Why I Run

Why I Run

I didn't take running seriously until now.
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I didn’t like long-distance running before, though I was always curious about it. When I was a little girl, I was the fastest kid in kindergarten. I could even beat the boys, which earned me a badass title among the other girls. As I got older I became less of a fan. I dreaded running the two laps (which didn’t even make one mile) around the school during P.E. I didn’t think too much about running afterward until I saw my cousin run. One day I accompanied her to the park where she would do an individual training session. My older cousin has been in cross-country and track, and at that time, she was training for XC season. I watched her as she effortlessly placed one foot in front of the other, she didn’t look like she was dying. Quite the opposite, she looked like she was enjoying the run and I was fascinated by it. I wanted to try too.

My experience was different. I was dying along with her. Though, she took the time to each me how to breathe. I remembered thinking, “There’s a different way to breathe?”

I didn’t get into running until my freshman year of high school. I decided to join the cross-country team for two reasons: one, all my family members are athletes of some sort, and two I used to run in my childhood now I want to learn how to do it correctly.

So, before I started training with the team I asked my running fanatic aunt to help me out. She, along with my track, cousin and my other cousin trained me in the Rose Bowl. At first, I couldn’t even run a solid 5 minutes. It was hard getting into the motion of running and at times I wondered why am I even doing this? I don’t like the sport! Why am I torturing myself? But slowly that one minute became two, then became four and so on. Suddenly I didn’t need too many breaks to catch my breath.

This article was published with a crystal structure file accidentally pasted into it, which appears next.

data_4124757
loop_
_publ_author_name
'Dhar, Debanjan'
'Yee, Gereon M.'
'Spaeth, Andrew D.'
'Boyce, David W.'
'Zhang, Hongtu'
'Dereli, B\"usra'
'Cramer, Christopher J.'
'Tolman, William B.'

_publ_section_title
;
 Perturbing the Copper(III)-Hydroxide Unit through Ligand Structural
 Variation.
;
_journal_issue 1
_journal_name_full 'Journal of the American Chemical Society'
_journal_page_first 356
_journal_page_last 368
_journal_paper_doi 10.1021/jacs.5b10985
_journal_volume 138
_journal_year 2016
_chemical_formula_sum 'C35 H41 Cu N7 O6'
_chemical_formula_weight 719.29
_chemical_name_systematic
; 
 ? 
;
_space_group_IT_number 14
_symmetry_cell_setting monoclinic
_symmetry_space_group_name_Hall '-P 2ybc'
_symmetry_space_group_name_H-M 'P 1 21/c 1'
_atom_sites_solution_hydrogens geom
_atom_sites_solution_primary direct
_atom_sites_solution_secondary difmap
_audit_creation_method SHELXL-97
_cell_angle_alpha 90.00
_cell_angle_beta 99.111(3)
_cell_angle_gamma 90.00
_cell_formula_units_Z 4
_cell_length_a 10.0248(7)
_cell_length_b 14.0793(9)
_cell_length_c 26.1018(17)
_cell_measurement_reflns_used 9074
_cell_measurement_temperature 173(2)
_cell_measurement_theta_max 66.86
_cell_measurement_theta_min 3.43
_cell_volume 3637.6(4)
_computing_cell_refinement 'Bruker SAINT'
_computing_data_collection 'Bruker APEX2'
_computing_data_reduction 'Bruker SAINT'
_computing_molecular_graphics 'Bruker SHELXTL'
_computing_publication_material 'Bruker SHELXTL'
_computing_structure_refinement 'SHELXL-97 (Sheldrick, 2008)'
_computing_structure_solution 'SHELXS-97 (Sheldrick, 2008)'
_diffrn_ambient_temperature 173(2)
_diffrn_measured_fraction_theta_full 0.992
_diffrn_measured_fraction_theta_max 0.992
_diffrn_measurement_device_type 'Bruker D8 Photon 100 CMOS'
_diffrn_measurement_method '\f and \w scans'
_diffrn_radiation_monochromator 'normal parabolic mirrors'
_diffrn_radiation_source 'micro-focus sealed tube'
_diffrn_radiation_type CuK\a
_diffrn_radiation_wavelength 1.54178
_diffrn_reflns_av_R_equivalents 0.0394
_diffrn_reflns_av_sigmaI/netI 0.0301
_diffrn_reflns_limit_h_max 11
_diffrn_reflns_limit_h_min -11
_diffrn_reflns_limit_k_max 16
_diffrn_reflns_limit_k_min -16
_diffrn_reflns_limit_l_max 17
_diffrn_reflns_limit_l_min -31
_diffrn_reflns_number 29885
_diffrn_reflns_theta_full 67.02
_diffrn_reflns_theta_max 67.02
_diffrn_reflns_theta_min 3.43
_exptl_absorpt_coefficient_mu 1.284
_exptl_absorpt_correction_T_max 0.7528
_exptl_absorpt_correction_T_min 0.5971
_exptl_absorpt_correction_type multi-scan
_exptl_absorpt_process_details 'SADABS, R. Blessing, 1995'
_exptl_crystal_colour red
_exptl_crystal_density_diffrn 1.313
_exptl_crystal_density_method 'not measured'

But I still didn’t fall in love with it.

I tolerated it.

Three months afterward I entered my first 5K run. I’d have to run 3.1 miles. I knew before the race began that I wouldn’t be able to run those miles non-stop, much less on time. But my cousin reminded me is not about how fast you go; it’s about finishing it accomplished. Though, running fast also helps.

Thanks.

I found out I could run 3.1 miles non-stop, and I felt great about it. I was dying, but I felt accomplished.

Unfortunately, it would be a long time before I had another experience. Due to many issues arising in my personal life, I didn’t continue cross-country… nor running in general. I only stumbled across it during P.E. where I couldn’t even run 1 mile anymore, and that made me sad. I became very stressed out, I gained a couple of pounds and overall didn’t feel good. I only rediscovered running once more in college. With the amount of stress of homework, essays and test I didn’t know what to do anymore. Music, which was my stress reliever in high school, wasn’t working anymore. I needed something else.

That’s when I put on those running shoes and went to the gym. I knew there’s no way I could run after years not doing so. I’ll have to start all over. So, I walked, and walked, and walked for weeks.